McKenzie said, "It's a good thing I didn't clean the fish. We had company at the house, so I left it in the refrigerator in a pan of water. I planned on cleaning it in the morning, but the company stayed late, and I had to rush to work. We got to talking about the fish. The foreman and I got to arguing about its size. Then my boss heard how big it was. So he sent a man over to the house to get the fish. When the fish was weighed that afternoon it ran 4-pounds 10-ounces."

In perspective this is a buster bluegill. The previous record was only 2-pounds 8-ounces. Shortly after Coke McKenzie's record, a 3 1/2-pound bluegill came from Ketona Pond. Then, on April 9, 1950, T.S. Hudson caught his still record 4-pound 12-ounce fish.

McKenzie, when interviewed at age 77 and with a wife in failing health, ruefully commented, "I should have weighed that fish right away. I know it had to weight at least 5-pounds. I'm sure it was larger than Hudson's fish that got weighed right away. I saw both fish mounted, and mine was bigger." So, instead of holding a record, McKenzie, by waiting 20 hours to weigh his fish, has been second best for over 40 years. While he patiently answers questions and willingly sends photos of his mounted bluegill, you can, if you listen carefully, still hear his sense of loss at those extra two ounces.

Bluegill Size Factors

Two record fish in three years from one small pond does seem odd. Alabama Fisheries experts wondered what made the Ketona bluegills so big. So they went over for a look. In an October, 1979 Outdoor Life article on the record bluegill written by John Phillips, Barry Smith, then Assistant Chief of Fisheries for Alabama, noted: "There are two lakes at Ketona, a small lake where the world records were taken and a larger lake that is also supposed to have nice bluegills. But because of the steep banks, the little lake was the only one we could get into."

"We tried shocking and other tactics to collect some of the big bluegills, but all we could come up with were average-sized fish. The Department wanted some of the Ketona Lake bluegills because we had reasoned that the genetic makeup of these fish might be such that they would foster larger bluegills than we were currently producing at out state hatchery."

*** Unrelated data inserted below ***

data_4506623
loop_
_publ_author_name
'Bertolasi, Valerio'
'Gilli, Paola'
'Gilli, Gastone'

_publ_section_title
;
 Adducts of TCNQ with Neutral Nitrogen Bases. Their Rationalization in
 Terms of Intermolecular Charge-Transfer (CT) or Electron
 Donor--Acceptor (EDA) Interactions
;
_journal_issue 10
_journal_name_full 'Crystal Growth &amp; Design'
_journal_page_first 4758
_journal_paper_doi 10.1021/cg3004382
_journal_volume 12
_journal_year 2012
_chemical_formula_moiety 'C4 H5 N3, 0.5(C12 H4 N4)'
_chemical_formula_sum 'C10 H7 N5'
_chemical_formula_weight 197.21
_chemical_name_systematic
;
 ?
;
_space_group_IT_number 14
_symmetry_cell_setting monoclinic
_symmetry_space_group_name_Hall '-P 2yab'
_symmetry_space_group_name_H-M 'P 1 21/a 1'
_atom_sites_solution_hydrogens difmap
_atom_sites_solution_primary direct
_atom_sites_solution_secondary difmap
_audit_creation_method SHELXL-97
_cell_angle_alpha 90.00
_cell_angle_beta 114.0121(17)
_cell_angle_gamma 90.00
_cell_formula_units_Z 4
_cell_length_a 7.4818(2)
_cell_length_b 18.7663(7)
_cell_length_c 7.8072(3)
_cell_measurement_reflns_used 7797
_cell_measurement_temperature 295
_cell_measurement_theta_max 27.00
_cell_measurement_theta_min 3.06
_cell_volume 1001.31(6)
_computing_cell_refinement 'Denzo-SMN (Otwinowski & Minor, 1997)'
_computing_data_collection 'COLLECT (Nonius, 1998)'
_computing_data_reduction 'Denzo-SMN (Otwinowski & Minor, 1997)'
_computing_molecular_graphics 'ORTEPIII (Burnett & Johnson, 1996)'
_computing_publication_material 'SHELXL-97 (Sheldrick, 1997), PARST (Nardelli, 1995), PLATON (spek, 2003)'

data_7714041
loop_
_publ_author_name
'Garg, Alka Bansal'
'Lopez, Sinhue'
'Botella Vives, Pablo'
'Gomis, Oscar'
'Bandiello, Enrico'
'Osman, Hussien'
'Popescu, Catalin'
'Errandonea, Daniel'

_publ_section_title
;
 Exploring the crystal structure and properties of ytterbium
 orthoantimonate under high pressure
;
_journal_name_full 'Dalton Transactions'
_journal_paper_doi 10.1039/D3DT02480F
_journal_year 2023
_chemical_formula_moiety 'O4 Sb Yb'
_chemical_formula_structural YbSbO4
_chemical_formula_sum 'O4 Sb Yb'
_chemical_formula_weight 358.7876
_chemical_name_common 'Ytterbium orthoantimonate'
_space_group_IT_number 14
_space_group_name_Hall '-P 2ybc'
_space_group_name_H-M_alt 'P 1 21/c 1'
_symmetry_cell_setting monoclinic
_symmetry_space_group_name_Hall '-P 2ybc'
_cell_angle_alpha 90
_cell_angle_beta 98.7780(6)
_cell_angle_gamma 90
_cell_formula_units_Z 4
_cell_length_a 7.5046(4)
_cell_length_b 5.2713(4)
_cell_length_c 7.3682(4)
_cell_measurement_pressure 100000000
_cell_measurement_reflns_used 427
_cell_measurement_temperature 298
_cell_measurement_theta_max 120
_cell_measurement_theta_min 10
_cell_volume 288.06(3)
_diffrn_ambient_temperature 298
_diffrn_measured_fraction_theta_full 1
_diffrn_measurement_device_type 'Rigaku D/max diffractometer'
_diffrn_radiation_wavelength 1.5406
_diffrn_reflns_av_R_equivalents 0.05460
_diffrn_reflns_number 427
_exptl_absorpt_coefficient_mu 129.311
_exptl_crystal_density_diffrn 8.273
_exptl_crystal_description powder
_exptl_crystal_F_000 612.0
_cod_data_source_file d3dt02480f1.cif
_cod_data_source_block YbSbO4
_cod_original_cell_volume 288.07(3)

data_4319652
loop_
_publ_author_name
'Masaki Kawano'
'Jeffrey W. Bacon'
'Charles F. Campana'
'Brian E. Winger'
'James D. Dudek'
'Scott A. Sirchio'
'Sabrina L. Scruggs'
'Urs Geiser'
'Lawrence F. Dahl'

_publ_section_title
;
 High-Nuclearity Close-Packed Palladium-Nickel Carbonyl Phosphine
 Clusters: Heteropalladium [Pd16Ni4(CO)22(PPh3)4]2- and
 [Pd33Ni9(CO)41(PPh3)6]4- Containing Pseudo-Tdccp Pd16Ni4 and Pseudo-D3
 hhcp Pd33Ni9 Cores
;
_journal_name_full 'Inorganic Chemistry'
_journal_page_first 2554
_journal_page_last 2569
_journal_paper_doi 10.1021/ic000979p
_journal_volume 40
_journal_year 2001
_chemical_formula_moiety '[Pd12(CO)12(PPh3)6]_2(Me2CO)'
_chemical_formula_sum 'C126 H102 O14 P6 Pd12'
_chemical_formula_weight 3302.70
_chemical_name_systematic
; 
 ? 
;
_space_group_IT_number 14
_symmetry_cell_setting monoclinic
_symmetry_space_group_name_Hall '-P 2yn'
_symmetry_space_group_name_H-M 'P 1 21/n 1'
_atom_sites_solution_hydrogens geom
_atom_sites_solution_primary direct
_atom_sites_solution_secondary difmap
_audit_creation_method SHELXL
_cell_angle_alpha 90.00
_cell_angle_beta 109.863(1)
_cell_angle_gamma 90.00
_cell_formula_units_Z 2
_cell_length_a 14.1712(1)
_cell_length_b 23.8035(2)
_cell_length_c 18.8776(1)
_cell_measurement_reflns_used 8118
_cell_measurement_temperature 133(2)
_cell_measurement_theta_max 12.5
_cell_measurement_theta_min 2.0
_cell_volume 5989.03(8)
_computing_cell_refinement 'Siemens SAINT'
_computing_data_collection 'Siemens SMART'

Such turned out not to be the case. Environmental factors, and WW II which took some fishing pressure off the fish, seemed to make the difference at Ketona Lake. Scale checks of McKenzie's bluegill showed it to be nine years old. That is three years older than most experts calculated as a maximum age attainable for a bluegill at that time.

Limestone waters like Ketona's help grow bigger fish too. As always with panfish, overpopulation, stunting and competition with a large age class will keep sizes down. In small Ketona Lake there were huge numbers of bass to eat smaller bluegills and extremely limited spawning areas for bluegills on small limestone ledges. So few bluegills hatched, and most of those became bass food.

The common situation, which pulls most of the bass out of bass and panfish waters until panfish take over, didn't obtain. Locals hadn't figured out how to catch the bass in this suburban Birmingham lake.

According to Coke McKenzie, "The company that bought the site drew down the ponds after Fish and Game did their study, but Ketona Lake filled back up. Now you can't get permission to fish. Kids still tell me that they sneak in and bring out 2- to 3-pound bluegills all the time. So I guess you could still set a record, if you could get in to fish. With all the fancy gear they have now, somebody might break Hudson's record."

You get the impression McKenzie wouldn't mind being number three on the list, if Hudson were dropped down to number two. It's being second, answering questions about the "second best" bluegill for generations that McKenzie regrets. That, and the hours his "5-pound" bluegill shrank in the refrigerator.


Forty years is a long time to hold a record for fish as widely distributed and easily accessible as bluegills. Given the number of potential ponds, lakes, flooded strip mines and other waters across the country, it seems possible that T.S. Hudson's record could eventually be broken. Every fisheries biologist interviewed in the South has stories of record bream that go direct from water to cooking oil.

Nationwide records offer a better perspective for those in other areas. The NFWFHF records top out with a 3-pound 8-ounce fish taken by Darren May in Illinois. The IGFA records top out with a 4-pound, 3-ounce bluegill caught in 1980 by Phil Moore Conyers in Hopkins County, Kentucky. The last fish suggests that larger specimens may die of old age somewhere. The key is finding the ultimate "honey hole," such as Ketona Pond, where the conditions are ideal to produce those solitary, huge bluegills that wreck records.